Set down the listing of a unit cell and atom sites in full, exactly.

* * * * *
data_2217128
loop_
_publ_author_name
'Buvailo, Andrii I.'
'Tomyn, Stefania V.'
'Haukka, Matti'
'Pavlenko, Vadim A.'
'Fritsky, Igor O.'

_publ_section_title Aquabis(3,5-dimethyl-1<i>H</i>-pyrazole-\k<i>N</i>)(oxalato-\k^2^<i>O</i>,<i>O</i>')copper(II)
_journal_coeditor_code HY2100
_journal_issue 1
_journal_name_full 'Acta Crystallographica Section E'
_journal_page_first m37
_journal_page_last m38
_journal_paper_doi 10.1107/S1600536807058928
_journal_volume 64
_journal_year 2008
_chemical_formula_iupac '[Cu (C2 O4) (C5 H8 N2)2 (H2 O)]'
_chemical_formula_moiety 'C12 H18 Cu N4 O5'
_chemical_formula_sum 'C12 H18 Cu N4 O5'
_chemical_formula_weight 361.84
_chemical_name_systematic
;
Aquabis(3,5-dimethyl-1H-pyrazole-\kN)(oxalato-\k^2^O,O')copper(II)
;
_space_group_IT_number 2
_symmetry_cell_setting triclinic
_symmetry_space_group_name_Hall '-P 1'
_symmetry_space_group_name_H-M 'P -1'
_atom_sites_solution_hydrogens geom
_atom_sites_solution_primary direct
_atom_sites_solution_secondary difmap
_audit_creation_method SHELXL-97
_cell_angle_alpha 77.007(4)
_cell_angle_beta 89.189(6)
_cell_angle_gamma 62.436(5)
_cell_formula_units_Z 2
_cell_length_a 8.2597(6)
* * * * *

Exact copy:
data_2217128
loop_
_publ_author_name
'Buvailo, Andrii I.'
'Tomyn, Stefania V.'
'Haukka, Matti'
'Pavlenko, Vadim A.'
'Fritsky, Igor O.'

_publ_section_title Aquabis(3,5-dimethyl-1<i>H</i>-pyrazole-\k<i>N</i>)(oxalato-\k^2^<i>O</i>,<i>O</i>')copper(II)
_journal_coeditor_code HY2100
_journal_issue 1
_journal_name_full 'Acta Crystallographica Section E'
_journal_page_first m37
_journal_page_last m38
_journal_paper_doi 10.1107/S1600536807058928
_journal_volume 64
_journal_year 2008
_chemical_formula_iupac '[Cu (C2 O4) (C5 H8 N2)2 (H2 O)]'
_chemical_formula_moiety 'C12 H18 Cu N4 O5'
_chemical_formula_sum 'C12 H18 Cu N4 O5'
_chemical_formula_weight 361.84
_chemical_name_systematic
;
Aquabis(3,5-dimethyl-1H-pyrazole-\kN)(oxalato-\k^2^O,O')copper(II)
;
_space_group_IT_number 2
_symmetry_cell_setting triclinic
_symmetry_space_group_name_Hall '-P 1'
_symmetry_space_group_name_H-M 'P -1'
_atom_sites_solution_hydrogens geom
_atom_sites_solution_primary direct
_atom_sites_solution_secondary difmap
_audit_creation_method SHELXL-97
_cell_angle_alpha 77.007(4)
_cell_angle_beta 89.189(6)
_cell_angle_gamma 62.436(5)
_cell_formula_units_Z 2
_cell_length_a 8.2597(6)